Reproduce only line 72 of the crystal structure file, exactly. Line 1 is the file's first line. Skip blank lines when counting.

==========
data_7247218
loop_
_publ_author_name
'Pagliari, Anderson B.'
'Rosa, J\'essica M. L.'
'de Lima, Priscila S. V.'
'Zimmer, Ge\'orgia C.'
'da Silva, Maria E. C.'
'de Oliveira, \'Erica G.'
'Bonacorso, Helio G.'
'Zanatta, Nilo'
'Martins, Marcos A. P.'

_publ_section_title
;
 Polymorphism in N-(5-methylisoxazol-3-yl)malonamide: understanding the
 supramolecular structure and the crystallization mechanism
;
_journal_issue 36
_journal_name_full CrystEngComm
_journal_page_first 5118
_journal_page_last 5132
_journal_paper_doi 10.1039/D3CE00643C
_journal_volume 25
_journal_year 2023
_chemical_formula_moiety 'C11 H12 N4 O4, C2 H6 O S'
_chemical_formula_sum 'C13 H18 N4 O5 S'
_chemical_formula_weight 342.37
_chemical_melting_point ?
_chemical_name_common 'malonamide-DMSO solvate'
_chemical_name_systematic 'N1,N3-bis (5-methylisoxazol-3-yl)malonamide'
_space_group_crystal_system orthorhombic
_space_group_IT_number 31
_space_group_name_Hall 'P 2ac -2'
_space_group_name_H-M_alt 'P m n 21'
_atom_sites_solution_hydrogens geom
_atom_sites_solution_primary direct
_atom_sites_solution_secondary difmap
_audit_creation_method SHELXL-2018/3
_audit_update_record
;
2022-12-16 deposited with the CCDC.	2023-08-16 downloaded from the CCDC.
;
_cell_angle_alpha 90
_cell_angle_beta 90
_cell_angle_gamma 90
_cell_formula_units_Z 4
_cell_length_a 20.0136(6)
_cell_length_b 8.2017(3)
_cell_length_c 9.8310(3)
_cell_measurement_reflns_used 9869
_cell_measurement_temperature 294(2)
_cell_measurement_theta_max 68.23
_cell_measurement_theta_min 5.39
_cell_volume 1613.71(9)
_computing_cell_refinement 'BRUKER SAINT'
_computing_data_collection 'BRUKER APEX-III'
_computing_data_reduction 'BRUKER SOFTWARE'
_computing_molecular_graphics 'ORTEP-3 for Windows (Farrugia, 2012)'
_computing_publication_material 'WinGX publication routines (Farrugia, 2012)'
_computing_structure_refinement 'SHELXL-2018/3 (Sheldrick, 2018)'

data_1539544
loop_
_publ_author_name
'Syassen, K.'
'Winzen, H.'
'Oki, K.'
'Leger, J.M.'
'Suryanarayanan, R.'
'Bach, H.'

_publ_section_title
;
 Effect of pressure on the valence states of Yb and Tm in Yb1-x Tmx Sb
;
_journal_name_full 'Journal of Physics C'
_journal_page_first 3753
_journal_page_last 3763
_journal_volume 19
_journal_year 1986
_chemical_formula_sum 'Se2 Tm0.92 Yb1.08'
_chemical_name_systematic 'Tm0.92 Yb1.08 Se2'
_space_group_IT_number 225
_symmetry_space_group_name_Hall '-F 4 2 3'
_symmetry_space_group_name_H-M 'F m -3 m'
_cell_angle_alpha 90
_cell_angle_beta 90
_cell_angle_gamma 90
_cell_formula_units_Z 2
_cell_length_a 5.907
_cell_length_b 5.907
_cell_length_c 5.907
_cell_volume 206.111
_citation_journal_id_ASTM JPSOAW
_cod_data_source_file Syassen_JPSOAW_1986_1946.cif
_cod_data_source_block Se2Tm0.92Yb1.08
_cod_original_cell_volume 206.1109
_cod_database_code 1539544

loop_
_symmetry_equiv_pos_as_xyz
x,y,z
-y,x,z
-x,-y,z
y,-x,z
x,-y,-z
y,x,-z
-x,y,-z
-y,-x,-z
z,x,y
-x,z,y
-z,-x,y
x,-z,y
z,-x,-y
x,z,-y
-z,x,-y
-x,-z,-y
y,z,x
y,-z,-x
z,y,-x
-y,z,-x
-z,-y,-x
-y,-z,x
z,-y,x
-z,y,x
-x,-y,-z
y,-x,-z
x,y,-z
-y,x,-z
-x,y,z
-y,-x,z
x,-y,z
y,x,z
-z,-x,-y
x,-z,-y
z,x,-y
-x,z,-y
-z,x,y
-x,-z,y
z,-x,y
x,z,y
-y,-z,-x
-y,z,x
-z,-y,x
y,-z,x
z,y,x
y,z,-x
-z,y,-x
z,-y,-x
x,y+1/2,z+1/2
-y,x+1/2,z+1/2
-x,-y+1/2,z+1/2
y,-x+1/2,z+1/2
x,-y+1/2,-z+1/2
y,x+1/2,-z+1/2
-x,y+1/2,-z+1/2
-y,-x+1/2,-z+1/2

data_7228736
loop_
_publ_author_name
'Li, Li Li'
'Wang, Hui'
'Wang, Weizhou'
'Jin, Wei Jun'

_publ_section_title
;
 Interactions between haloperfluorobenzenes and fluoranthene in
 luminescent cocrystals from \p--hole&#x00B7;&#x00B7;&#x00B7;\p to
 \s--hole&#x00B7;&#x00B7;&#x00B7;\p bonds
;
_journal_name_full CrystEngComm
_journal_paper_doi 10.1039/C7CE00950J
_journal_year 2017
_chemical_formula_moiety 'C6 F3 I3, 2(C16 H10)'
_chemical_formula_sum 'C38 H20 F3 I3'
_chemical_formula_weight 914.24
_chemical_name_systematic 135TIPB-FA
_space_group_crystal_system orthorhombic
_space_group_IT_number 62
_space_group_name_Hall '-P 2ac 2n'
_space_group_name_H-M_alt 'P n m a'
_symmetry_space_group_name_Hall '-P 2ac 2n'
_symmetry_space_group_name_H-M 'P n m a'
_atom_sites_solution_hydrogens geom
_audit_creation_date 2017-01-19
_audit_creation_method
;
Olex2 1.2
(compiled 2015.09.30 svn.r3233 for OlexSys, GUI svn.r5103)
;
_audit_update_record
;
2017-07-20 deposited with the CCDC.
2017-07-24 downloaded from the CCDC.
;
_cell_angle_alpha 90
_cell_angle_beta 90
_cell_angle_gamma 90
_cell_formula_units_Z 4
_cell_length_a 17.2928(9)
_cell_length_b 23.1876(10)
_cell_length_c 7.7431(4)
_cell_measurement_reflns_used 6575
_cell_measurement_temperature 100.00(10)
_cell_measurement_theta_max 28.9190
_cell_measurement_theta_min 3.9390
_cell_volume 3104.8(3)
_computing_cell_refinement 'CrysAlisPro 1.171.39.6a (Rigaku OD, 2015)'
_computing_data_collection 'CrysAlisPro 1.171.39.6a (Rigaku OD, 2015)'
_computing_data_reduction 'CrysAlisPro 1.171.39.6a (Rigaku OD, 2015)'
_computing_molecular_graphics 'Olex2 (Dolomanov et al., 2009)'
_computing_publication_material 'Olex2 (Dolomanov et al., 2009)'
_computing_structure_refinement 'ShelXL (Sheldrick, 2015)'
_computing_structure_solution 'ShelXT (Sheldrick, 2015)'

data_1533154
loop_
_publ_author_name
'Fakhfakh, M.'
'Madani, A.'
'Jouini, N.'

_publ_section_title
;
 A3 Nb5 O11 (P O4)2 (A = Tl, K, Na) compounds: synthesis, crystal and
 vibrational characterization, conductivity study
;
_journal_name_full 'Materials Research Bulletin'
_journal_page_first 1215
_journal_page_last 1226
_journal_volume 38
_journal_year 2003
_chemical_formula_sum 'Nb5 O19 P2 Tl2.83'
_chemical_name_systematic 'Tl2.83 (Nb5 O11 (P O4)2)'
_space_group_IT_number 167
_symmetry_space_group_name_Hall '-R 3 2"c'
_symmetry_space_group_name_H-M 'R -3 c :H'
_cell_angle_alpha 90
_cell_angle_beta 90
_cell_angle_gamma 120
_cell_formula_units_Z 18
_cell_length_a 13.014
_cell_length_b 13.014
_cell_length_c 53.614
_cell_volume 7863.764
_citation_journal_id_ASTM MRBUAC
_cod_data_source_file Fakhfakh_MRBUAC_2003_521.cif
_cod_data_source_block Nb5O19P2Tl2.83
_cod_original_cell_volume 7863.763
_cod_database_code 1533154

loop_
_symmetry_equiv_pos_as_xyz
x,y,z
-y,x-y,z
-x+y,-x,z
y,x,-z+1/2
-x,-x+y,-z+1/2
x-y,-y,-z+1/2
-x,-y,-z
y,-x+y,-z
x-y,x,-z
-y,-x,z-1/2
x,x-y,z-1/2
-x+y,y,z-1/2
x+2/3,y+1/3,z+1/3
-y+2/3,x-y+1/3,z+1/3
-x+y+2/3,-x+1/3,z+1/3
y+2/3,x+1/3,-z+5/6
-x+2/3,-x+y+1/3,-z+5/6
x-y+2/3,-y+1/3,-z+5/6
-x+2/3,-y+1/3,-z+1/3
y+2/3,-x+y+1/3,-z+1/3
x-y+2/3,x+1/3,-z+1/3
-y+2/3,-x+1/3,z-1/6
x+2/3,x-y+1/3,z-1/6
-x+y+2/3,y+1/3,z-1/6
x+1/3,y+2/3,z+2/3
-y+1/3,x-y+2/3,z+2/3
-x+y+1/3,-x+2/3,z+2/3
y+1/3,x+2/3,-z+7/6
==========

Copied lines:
 Effect of pressure on the valence states of Yb and Tm in Yb1-x Tmx Sb